computer exploit

A computer exploit, or exploit, is an attack on a computer system, especially one that takes advantage of a particular vulnerability the system offers to intruders. Used as a verb, exploit refers to the act of successfully making such an attack.

An exploit takes advantage of a weakness in an operating system, application or any other software code, including application plug-ins or software libraries. The owners of the code typically issue a fix, or patch, in response. Users of the system or application are responsible for obtaining the patch, which can usually be downloaded from the software developer on the web, or it may be downloaded automatically by the operating system or application that needs it. Failure to install a patch for a given problem exposes the user to a computer exploit and the possibility of a security breach.

Types of computer exploits

Security exploits come in all shapes and sizes, but some techniques are used more often than others. Some of the most common web-based security vulnerabilities include SQL injection attacks, cross-site scripting and cross-site request forgery, as well as abuse of broken authentication code or security misconfigurations.

Computer exploits can be categorized in several different ways, depending on how the exploits work and what type of attacks they are able to accomplish. The most familiar type of exploit is the zero-day exploit, which takes advantage of a zero-day vulnerability. A zero-day vulnerability occurs when a piece of software -- usually an application or an operating system -- contains a critical security vulnerability of which the vendor is unaware. The vulnerability only becomes known when a hacker is detected exploiting the vulnerability, hence the term zero-day exploit. Once such an exploit occurs, systems running the software are left vulnerable to an attack until the vendor releases a patch to correct the vulnerability and the patch is applied to the software.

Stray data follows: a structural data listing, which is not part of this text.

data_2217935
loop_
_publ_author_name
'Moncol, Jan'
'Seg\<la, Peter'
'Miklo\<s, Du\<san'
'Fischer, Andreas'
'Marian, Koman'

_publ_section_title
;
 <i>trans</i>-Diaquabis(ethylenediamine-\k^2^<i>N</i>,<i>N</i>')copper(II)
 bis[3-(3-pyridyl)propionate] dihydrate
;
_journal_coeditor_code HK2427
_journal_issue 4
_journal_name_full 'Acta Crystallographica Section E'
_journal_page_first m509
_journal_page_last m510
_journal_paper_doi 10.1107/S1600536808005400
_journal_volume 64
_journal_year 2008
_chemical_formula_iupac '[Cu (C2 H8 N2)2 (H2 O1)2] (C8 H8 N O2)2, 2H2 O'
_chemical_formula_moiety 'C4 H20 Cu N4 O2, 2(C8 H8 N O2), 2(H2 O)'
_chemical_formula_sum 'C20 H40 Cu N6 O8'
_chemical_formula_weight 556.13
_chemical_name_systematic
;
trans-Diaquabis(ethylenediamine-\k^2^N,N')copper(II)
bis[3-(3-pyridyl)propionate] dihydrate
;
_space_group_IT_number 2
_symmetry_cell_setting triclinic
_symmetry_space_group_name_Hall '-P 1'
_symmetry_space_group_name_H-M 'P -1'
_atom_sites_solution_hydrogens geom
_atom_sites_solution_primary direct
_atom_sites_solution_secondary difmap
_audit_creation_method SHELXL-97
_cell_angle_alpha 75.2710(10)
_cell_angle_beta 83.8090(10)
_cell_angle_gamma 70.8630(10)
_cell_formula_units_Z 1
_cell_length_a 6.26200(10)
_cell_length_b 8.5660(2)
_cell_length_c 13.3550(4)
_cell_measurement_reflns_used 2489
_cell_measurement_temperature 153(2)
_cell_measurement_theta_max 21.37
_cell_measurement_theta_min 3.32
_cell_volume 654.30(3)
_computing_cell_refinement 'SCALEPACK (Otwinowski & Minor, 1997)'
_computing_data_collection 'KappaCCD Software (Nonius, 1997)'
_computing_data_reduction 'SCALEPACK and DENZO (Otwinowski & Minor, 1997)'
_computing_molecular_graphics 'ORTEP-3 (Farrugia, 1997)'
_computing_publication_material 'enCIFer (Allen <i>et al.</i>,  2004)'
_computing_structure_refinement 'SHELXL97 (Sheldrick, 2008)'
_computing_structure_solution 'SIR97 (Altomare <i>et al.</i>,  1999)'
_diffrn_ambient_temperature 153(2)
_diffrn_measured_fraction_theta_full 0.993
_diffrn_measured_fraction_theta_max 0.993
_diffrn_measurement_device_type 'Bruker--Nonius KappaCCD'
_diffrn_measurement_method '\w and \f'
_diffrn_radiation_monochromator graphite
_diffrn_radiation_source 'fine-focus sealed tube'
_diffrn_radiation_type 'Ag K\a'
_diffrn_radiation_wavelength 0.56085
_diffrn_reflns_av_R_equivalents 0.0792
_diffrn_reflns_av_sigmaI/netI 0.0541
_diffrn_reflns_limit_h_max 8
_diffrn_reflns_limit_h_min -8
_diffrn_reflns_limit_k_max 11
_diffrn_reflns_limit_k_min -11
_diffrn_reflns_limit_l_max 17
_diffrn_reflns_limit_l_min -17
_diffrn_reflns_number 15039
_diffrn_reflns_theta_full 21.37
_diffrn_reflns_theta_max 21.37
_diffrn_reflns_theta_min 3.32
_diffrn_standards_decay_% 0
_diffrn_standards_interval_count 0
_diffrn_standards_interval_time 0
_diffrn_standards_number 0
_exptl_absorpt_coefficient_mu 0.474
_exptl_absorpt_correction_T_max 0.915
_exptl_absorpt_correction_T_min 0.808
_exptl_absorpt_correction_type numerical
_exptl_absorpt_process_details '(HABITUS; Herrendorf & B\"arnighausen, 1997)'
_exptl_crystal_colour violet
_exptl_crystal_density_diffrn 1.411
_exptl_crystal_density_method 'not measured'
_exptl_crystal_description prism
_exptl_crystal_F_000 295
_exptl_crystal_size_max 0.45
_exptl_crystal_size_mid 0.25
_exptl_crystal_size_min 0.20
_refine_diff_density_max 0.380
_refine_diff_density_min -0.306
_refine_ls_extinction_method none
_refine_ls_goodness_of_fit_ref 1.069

Computer exploits can be characterized by the expected result of the attack, such as denial of service, remote code execution, privilege escalation, malware delivery or other malicious goals. Computer exploits may also be characterized by the type of vulnerability being exploited, including buffer overflow exploits, code injection or other types of input validation vulnerabilities and side-channel attacks.

How do exploits occur?

Although exploits can occur in a variety of ways, one common method is for exploits to be launched from malicious websites. The victim might visit such a site by accident, or they might be tricked into clicking on a link to the malicious site within a phishing email or a malicious advertisement.

Malicious websites used for computer exploits may be equipped with exploit packs, software toolkits that include malicious software that can be used to unleash attacks against various browser vulnerabilities from a malicious website, or from a website that has been hacked. Such attacks usually target software coded in Java, unpatched browsers or browser plug-ins, and they are commonly used to deploy malware onto the victim's computer.

Automated exploits, such as those launched by malicious websites, are often composed of two main components: the exploit code and the shell code. The exploit code is the software that attempts to exploit a known vulnerability. The shell code is the payload of the exploit -- software designed to run once the target system has been breached. The shell code gets its name from the fact that some of these payloads open a command shell that can be used to run commands against the target system; however, not all shell code actually opens a command shell.

Famous vulnerabilities and exploits

In recent years, many high-profile exploits have been used to commit massive data breaches and malware attacks. In 2016, for example, Yahoo announced a hack that had occurred years earlier had caused the data of 1 billion users to be leaked. The attackers gained access to users' email accounts because the passwords were protected by MD5, which is a weak and outdated hashing algorithm.

One of the most well-known exploits in recent years is EternalBlue, which attacks a patched flaw in the Windows Server Message Block protocol. The exploit, which has been attributed to the National Security Agency, was made public by the Shadow Brokers group this year and later used by threat actors in the WannaCry and NotPetya ransomware attacks.

Most recently, credit-reporting firm Equifax suffered a massive data breach after attackers exploited a critical vulnerability in the Apache Struts framework, which was used in one of the company's web applications. A patch was released earlier this year for the critical flaw, which was being exploited in the wild, but Equifax did not update its web app until after the attackers were detected.

This was last updated in September 2017

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